Investor Alert

New York Markets Open in:

Jan. 23, 2020, 10:06 a.m. EST

Davos elites warm to Trump, recoiling at the prospect of a Sanders or Warren presidency

The Democratic presidential candidates pose more of a threat to the powerful and wealthy than Trump does

Watchlist Relevance

Want to see how this story relates to your watchlist?

Just add items to create a watchlist now:

or Cancel Already have a watchlist? Log In

By Caroline Baum, MarketWatch

MarketWatch photo illustration/Getty Images
President Trump, and Bernie Sanders and Elizabeth Warren.

Armed with two newly signed trade deals, U.S. President Donald Trump arrived in Davos and was greeted, if not exactly as a hero then at least not as the pariah he was in 2018.

Some have even gone so far as to suggest that Trump may be the new Davos Man , a term used to describe the members of the global elite who are regulars at the yearly gathering of the World Economic Forum.

What explains the shift? How is it that Trumpism, with its populist/nationalist ideology and America First fervor, has found a receptive audience among the global business and political elites who gather each year at this time in the Alpine ski resort to see and be seen?

The Davos crowd would prefer to do things its own way, not in a fashion dictated by the state, centrally planned and administered as in China.

The attendees’ acceptance of Trump is all the more surprising given the theme of this year’s annual WEF meeting: “Stakeholders for a Cohesive and Sustainable World.”

Trump, after all, is a climate-change denier, although he seems to have kept his denial under wraps in his prepared address. He limited his barbs at environmentalists to urging a rejection of “the perennial prophets of doom and their predictions of the apocalypse,” including “an overpopulation crisis in the 1960s, mass starvation in the ’70s and an end of oil in the 1990s.”

The change of heart toward Trump may have something to do with the 2020 alternatives, according to The New York Times’ Annie Karni, David Gelles and Peter Baker.

With progressives like Democratic presidential candidates Bernie Sanders and Elizabeth Warren “emerging as top-tier possibilities for nomination, a crowd that once rejected Mr. Trump is now more willing to consider him one of its own,” the reporters write in a page one story in Wednesday’s New York Times.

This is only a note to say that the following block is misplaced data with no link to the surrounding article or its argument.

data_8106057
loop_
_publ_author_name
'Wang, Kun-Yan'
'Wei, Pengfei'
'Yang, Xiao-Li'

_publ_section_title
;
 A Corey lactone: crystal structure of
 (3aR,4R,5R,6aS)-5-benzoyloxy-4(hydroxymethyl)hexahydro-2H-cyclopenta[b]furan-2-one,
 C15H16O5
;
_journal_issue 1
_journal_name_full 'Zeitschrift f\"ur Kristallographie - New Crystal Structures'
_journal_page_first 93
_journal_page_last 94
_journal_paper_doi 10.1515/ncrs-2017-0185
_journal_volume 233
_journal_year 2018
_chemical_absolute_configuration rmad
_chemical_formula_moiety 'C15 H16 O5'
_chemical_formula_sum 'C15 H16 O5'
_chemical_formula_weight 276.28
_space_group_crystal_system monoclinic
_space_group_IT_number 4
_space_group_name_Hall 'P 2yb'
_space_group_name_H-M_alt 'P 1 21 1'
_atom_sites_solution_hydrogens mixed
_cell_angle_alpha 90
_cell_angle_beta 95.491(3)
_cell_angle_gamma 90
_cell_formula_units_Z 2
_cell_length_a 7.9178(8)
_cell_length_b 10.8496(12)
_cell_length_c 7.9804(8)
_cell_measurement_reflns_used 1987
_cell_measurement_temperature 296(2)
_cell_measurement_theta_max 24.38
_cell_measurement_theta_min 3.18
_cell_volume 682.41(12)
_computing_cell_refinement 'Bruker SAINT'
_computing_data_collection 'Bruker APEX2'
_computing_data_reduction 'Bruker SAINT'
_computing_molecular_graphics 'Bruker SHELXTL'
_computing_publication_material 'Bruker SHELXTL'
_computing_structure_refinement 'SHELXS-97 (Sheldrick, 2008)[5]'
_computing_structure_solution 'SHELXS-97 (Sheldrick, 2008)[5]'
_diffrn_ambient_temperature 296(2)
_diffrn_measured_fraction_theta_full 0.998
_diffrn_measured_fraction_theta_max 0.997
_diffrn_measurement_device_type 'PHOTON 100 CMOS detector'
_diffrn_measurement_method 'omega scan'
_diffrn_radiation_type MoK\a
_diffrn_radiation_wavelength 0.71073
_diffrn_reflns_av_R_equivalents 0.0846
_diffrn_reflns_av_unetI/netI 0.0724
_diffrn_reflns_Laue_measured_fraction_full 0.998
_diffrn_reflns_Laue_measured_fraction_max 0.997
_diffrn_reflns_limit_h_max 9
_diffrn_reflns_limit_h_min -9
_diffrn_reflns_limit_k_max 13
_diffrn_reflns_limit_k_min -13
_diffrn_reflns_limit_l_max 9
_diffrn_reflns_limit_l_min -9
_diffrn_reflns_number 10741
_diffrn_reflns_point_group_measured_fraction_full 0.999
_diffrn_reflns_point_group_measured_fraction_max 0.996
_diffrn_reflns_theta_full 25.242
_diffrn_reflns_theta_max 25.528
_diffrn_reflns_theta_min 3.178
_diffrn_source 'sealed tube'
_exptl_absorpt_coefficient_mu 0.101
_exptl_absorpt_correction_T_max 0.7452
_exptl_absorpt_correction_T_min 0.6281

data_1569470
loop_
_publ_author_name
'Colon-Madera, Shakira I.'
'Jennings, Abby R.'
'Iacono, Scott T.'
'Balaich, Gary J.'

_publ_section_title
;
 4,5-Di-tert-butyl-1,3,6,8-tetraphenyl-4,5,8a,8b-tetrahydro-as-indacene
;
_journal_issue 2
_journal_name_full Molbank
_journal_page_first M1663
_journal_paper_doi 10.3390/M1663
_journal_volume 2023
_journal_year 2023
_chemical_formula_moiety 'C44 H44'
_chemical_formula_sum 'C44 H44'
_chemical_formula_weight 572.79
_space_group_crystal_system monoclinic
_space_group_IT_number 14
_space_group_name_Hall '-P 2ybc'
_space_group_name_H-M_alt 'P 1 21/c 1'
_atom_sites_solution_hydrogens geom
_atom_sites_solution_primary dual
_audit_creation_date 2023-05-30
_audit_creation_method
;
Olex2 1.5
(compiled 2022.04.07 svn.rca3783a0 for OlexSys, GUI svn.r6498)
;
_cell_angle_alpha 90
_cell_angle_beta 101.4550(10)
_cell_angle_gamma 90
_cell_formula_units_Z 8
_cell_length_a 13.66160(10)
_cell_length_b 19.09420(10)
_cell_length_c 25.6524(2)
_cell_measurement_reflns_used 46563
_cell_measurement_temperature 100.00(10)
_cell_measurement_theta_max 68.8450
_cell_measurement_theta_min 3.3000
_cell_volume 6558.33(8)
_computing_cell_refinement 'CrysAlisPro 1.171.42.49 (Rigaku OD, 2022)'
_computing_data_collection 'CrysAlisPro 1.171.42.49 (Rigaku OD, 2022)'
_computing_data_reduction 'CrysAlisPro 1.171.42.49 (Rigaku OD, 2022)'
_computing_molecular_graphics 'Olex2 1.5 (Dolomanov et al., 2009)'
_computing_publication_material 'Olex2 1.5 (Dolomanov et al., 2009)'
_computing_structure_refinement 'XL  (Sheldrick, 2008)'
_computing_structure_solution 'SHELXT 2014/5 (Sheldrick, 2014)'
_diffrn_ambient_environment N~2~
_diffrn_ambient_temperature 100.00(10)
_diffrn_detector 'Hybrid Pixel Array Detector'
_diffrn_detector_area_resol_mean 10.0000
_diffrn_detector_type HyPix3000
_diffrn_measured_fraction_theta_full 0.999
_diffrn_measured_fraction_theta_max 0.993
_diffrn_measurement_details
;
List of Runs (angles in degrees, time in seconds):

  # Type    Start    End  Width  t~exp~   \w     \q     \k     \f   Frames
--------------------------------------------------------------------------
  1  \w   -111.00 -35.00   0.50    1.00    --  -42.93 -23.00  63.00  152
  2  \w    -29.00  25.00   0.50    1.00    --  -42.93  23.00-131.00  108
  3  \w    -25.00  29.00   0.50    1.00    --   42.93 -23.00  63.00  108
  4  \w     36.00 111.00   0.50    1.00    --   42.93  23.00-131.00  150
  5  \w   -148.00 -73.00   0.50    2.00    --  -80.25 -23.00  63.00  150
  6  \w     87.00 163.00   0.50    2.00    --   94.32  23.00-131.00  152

In other words, Trump didn’t get better, but the alternatives look even worse.

Read: Here’s the ‘dirty little secret’ the superrich of Davos are keeping to themselves

Status quo

Trump hasn’t changed; nor has the focus of the World Economic Forum. Therefore, the relative preference for Trump over his presidential challengers is the most likely explanation for Davos’ warm welcome for someone who has eschewed multilateral agreements, such as the Paris Climate Accord and Trans-Pacific Partnership, and adopted a my-way-or-the-highway approach in dealing with former allies.

Not to mention the fact that Warren’s proposed wealth tax probably isn’t a big seller among the wealthy at Davos.

If the theory is correct, the backlash against Warren and Sanders is somewhat surprising since much of the Davos ethos — that businesses should serve all stakeholders, not just shareholders — seems more aligned with progressive thinking than with Trump’s agenda.

Davos may tout a kinder, gentler form of capitalism as the goal — one that takes into account workers, clients and society, not just investors — and advocate for coordinated solutions to save the planet. But the Davos crowd would prefer to do things its own way, not in a fashion dictated by the state, centrally planned and administered as in China. Many of the top-down plans pushed by Sens. Warren and Sanders would apparently be a bridge too far for the Davos set.

1 2
This Story has 0 Comments
Be the first to comment
More News In
Economy & Politics

Story Conversation

Commenting FAQs »
Link to MarketWatch's Slice.